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Western Governors University - C475 Care of The Older Adult Study Guide, Competency 1: Compassion and Respectful Care of Older Adults (Chapters 1, 2, 3, 5, & 22)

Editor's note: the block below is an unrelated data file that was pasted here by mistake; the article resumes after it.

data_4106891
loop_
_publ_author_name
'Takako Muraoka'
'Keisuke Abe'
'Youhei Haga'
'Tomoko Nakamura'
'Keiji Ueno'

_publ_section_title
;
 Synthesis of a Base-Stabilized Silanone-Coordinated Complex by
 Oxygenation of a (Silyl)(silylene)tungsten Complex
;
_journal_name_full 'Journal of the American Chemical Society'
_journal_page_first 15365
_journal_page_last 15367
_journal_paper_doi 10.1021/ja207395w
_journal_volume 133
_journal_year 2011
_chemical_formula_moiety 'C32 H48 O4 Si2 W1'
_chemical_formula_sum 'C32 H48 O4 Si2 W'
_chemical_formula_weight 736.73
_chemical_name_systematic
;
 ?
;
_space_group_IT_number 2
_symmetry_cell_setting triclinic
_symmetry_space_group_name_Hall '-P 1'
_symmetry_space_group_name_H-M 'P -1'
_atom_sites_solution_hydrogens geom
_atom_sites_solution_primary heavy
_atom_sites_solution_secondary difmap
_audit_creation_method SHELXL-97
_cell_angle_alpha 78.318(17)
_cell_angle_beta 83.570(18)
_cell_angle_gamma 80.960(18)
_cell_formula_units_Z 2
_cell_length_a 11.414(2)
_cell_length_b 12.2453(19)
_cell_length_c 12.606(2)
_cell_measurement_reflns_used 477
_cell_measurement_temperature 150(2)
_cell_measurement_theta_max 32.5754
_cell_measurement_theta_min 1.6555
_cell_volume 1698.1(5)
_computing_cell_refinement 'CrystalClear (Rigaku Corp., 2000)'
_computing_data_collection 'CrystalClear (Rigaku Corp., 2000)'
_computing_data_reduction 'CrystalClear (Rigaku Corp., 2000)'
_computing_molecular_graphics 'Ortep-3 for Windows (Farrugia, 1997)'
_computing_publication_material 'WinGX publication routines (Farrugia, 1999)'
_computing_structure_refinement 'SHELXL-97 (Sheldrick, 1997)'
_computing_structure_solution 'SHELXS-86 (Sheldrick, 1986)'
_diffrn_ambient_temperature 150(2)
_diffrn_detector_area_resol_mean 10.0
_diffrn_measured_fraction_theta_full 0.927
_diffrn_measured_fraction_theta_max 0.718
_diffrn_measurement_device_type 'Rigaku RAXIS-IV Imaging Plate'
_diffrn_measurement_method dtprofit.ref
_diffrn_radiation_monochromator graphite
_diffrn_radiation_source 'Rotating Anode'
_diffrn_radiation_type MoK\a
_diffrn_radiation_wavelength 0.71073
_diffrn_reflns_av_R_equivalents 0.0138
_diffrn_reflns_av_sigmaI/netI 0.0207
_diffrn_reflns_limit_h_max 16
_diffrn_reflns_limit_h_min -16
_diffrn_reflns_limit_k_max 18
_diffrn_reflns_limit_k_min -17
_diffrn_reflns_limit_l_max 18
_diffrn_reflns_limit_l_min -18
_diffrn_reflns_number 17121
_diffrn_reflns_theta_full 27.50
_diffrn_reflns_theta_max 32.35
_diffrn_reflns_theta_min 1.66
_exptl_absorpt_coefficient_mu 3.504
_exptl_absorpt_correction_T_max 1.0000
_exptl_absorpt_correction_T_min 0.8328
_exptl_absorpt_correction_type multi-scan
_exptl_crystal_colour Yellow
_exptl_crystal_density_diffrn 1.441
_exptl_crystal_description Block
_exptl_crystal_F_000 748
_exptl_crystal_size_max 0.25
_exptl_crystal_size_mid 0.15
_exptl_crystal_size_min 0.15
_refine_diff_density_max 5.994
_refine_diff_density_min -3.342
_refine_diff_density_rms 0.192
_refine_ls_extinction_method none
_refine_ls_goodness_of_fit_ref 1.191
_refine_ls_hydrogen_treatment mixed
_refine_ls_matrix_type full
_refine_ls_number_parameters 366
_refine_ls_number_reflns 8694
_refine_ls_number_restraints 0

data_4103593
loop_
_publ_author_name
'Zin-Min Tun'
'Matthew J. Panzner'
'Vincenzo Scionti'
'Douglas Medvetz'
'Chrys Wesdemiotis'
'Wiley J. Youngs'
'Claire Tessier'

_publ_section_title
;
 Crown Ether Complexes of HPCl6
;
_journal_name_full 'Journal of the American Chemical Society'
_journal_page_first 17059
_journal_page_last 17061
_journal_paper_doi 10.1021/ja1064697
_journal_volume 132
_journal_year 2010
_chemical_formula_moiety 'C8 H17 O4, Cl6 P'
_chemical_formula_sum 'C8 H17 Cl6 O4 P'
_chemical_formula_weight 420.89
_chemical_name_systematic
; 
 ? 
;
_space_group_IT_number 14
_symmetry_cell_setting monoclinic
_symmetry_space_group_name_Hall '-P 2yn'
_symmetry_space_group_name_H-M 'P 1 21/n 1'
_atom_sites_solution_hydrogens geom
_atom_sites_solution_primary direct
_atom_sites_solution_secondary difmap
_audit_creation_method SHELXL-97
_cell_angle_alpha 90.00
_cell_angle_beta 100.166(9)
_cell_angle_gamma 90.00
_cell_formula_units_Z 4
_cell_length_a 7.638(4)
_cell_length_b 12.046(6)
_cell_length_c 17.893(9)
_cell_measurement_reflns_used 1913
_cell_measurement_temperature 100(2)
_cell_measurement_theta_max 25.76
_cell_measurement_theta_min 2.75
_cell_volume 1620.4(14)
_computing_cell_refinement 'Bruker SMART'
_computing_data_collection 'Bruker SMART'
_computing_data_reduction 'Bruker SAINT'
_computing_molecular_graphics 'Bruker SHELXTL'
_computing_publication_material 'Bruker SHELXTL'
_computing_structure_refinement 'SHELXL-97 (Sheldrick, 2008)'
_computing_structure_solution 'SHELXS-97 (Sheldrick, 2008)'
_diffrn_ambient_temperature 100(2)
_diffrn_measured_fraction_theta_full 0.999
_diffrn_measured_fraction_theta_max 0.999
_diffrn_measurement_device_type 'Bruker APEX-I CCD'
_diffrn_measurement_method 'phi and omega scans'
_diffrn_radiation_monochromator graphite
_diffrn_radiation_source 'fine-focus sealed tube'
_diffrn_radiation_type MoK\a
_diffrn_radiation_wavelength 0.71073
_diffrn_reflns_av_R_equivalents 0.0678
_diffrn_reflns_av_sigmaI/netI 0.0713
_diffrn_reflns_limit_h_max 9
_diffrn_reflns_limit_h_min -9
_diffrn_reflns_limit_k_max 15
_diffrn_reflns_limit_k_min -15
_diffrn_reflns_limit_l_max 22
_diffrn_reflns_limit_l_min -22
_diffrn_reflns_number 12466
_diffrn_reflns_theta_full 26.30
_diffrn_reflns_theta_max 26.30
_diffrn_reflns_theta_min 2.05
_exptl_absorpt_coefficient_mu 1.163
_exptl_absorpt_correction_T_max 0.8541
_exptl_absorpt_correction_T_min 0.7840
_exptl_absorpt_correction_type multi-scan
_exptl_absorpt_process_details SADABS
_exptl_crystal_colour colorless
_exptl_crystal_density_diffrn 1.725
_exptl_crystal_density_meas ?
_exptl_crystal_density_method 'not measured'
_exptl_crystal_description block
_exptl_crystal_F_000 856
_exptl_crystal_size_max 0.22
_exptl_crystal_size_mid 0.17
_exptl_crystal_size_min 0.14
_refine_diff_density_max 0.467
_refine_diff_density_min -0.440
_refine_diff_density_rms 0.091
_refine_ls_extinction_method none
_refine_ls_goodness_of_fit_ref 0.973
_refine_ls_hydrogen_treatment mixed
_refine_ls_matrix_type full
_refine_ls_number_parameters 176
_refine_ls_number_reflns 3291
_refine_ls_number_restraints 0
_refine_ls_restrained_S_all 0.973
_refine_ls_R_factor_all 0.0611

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Western Governors University - C475 Care of The Older Adult Study Guide, Competency 1: Compassion and Respectful Care of Older Adults (Chapters 1, 2, 3, 5, & 22)-Gerontology is the broad term used to ... define the study of aging and/or the aged. Geriatrics is often used as a generic term relating to older adults, but specifically refers to the medical care of older adults. Geriatricians are physicians trained in geriatric medicine. ● “old” is often defined as over 65 years of age ● young old (ages 65–74 ● middle old (ages 75–84), and the old old ● frail elders (ages 85 and up) Genomics is the identification of gene sequences in the DNA Genetics is the study of heredity and the transmission of certain genes through generations Psychosocial Theories of Aging Sociological Theories- Changing roles, relationships, status, and generational cohort impact the older adult’s ability to adapt. ● Activity - Remaining occupied and involved is necessary to a satisfying late life. Society expects retirees to remain active in their communities. ● Disengagement -Gradual withdrawal from society and relationships serves to maintain social equilibrium and promote internal reflection. ● Subculture -The elderly prefer to segregate from society in an aging subculture sharing loss of status and societal negativity regarding the aged. Health and mobility are key determinants of social status. ● Continuity -Personality influences roles and life satisfaction and remains consistent throughout life. Past coping patterns recur as older adults adjust to physical, financial, and social decline and contemplate death. Identifying with one’s age group, finding a residence compatible with one’s limitations, and learning new roles postretirement are major tasks. ● Age stratification -Society is stratified by age groups that are the basis for acquiring resources, roles, status, and deference from others. Age cohorts are influenced by their historical context and share similar experiences, beliefs, attitudes, and expectations of life-course transitions. ● Person-Environment-Fit -Function is affected by ego strength, mobility, health, cognition, sensory perception, and the environment. Competency changes one’s ability to adapt to environmental demands. ● Gerotranscendence -The elderly transform from a materialistic/rational perspective toward oneness with the universe. Successful transformation includes an outward focus, accepting impending death, substantive relationships, intergenerational connectedness, and unity with the universe. Psychological Theories -Explain aging in terms of mental processes, emotions, attitudes, motivation, and personality development that is characterized by life stage transitions. ● Human needs -Five basic needs motivate human behavior in a lifelong process toward need fulfillment. ● Individualism -Personality consists of an ego and personal and collective unconsciousness that views life from a personal or external perspective. Older adults search for life meaning and adapt to functional and social losses. ● Stages of personality -Personality develops in eight sequential stages with corresponding life development tasks. The eighth phase, integrity versus despair, is characterized by evaluating life accomplishments; struggles include letting go, accepting care, detachment, and physical and mental decline. ● Life-course/life span -Life stages are predictable and structured by roles, relationships, values, development, and goals. Persons adapt to changing roles and relationships. Age-group norms and characteristics are an important part of the life course. ● Selective optimization - Individuals cope with aging losses through activity/role selection, optimization, and compensation. Critical life points are morbidity, mortality, and quality of life. Selective optimization with compensation facilitates successful aging. Biological Theories of Aging Stochastic Theories - Based on random events that cause cellular damage that accumulates as the organism ages. ● Free radical theory - Membranes, nucleic acids, and proteins are damaged by free radicals, which causes cellular injury and aging. ● Exogenous Sources of Free Radicals ( Tobacco smoke, Pesticides, Organic solvents, radiation, ozone and selected medications) ● Orgel/error theory- Errors in DNA and RNA synthesis occur with aging. Cells accumulate errors in their DNA and RNA protein synthesis that cause the cells to die ● Wear and tear theory- Cells wear out and cannot function with aging. ● Connective tissue/cross-link theory- With aging, proteins impede metabolic processes and cause trouble with getting nutrients to cells and removing cellular waste products. Nonstochastic Theories - Based on genetically programmed events that cause cellular damage that accelerates aging of the organism. ● Programmed theory-Cells divide until they are no longer able to, and this triggers apoptosis or cell death. ● Gene/biological clock theory- Cells have a genetically programmed aging code. ● Neuroendocrine theory - Problems with the hypothalamus-pituitary-endocrine gland feedback system cause disease; increased insulin growth factor accelerates aging. ● Immunological theory- Aging is due to faulty immunological function, which is linked to general well-being. Nursing Theories of Aging ● Functional consequences (Miller) theory- Environmental and biopsychosocial consequences impact functioning. Nursing’s role is risk reduction to minimize age-associated disability in order to enhance safety and quality of living. Based on a person with a disability. RN role is to maximize their abilities that they have remaining so they can have a better quality of life instead of dwelling on their disabilities. ● Theory of thriving- Failure to thrive results from a discord between the individual and his or her environment or relationships. Nurses identify and modify factors that contribute to disharmony among these elements. Based on long term care pts and cascade of events that occur when a pt is in a long term care facility. Characteristics that happen: fatigue, generalized weakness, malnutrition because the pt doesn’t want to eat , cognitive dysfunction. The environment dictates how you age. If you are not in an environment that you can’t thrive in, you won’t thrive and you won’t age well. [Show More]